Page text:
India's story is of intrinsic interest and importance. By following the story of Gujarat, Americans can begin to understand better than most currently do the political and religious dynamics of the world's most populous democracy, a nuclear power, and a nation that will play an increasingly large role on the world stage. India is typically not well covered by the U. S. media or by education in U. S. schools and colleges. Indian scholars who have written extremely well about their own situation, in books and articles and in a national press that is admirable for its quality and its openness, have little name-recognition in the U. S. and are rarely read. During the ascendancy of the Hindu right, when intelligent diplomatic pressure could have achieved change, U. S. foreign policy was largely indifferent to internal tensions in India, focusing only on the threat of nuclear conflict with Pakistan. American ignorance of India's history and current situation was largely to blame for such omissions. Americans typically follow events in the Middle East rather closely. If one wants to know about Israeli-Palestinian relations, for example, ample material for such an understanding is readily available from daily newspapers, television, and the internet. India is simply not as "present" to the American mind, because it is not as present in the American media. Thus India's own struggle with religious extremism is little known, and the lessons it can teach us are little appreciated.
I decided to write on this subject primarily in order to correct this imbalance. In the spring of 2003, I was invited to present a paper on a panel at the American Philosophical Association entitled "Philosophical Perspectives on the Israel-Palestine Conflict." That topic interested me, but I also knew that there were many fine philosophers who could speak on it, and that most people in the audience would be tolerably well informed about the issues. So I asked whether, instead, I might offer a comparative paper on Gujarat and Hindu-Muslim tensions in India. The offer was accepted. I wrote the paper, which was ultimately published as an article in Dissent ("Genocide in Gujarat," Dissent 61-9 (Summer 2003)). Another related article, on the rapes of women in Gujarat, was published in The Boston Review. ("Body of the Nation: Why Women Were Mutilated in Gujarat," The Boston Review 29 (2004), 33-38). The aim of both of these articles was not to say anything terribly surprising: public intellectuals, politicians, and activists in India had been analyzing the story of Gujarat often and well for some time. It was, however, to make Americans aware of the events, and of the work that had already been done on them.
People in the U. S. who read these articles often said to me things like, "That is really bad. I didn't know that was happening." It would have been possible for them to know what was happening, had they tried to read Indian newspapers online or bought books available only in India. But of course people don't do that unless they have some antecedent connection with the country. U. S. media were not making the information available to people who did not make that sort of unusual effort. So I began to think that it might be valuable for me to write a book on the subject of Gujarat and the Hindu right in India for the American public. The events of Gujarat were not inevitable. They were aided by the silence of the world. With these posts and my future book on this subject, I aim to break that silence. Intelligent action from the world community is important in sustaining recent good developments and in preventing a recurrence of genocidal violence.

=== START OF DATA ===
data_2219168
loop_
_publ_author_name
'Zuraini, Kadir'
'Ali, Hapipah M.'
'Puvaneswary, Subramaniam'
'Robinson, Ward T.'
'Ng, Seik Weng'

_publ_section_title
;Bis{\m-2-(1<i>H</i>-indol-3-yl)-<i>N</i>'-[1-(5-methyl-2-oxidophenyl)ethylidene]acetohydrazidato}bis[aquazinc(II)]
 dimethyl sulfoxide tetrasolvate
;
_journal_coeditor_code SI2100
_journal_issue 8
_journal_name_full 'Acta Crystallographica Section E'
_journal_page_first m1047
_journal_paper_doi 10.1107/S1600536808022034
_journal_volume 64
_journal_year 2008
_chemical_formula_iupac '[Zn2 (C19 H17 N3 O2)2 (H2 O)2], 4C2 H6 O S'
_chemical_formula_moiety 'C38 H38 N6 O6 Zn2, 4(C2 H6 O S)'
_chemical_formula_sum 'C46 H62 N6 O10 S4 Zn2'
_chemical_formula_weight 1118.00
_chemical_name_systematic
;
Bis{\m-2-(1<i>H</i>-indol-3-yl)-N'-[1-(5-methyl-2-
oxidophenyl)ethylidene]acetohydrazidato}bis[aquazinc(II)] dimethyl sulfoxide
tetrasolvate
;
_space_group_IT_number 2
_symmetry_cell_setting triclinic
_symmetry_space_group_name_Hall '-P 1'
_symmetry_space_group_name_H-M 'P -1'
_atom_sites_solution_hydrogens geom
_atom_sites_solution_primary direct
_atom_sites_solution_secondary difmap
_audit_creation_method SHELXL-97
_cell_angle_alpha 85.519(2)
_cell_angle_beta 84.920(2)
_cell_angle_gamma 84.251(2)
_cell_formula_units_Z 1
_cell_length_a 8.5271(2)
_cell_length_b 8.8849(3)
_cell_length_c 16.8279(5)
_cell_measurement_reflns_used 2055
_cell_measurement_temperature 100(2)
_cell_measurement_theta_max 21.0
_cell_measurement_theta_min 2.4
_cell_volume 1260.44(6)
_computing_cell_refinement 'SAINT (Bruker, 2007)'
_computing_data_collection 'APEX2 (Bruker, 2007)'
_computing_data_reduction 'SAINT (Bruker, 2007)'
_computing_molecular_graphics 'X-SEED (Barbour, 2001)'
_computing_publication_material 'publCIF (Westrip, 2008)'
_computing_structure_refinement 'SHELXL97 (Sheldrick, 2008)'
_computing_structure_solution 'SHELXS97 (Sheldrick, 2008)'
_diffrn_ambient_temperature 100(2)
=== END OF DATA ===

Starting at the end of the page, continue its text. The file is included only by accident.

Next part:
My determination to write about Gujarat was increased when I encountered another kind of reaction. If I said to friends that I was writing on "religious tensions in India," a surprising number of highly intelligent people, some of them leading academics, said to me things like, "What's happening? Are the Muslims stirring up trouble again?" And of course that is precisely what the Hindu right wants people to think: Muslims are troublemakers wherever they are, and if there is trouble it is very likely to have been caused by them. The Hindu right seeks to exploit for its own purposes thoughts that come all too easily to many Americans in the aftermath of 9/11. Leading members of the Hindu right whom I have interviewed assume that as an American I am a potential sympathizer, since they assume that I already believe that Muslims are troublemakers. When people I admire repeatedly fell into this inaccurate and crude way of perceiving the Indian situation, I began to feel that it was urgent that the real story be told, so that our relations to this important nation would not be guided by stereotypes and misleading anti-Muslim propaganda.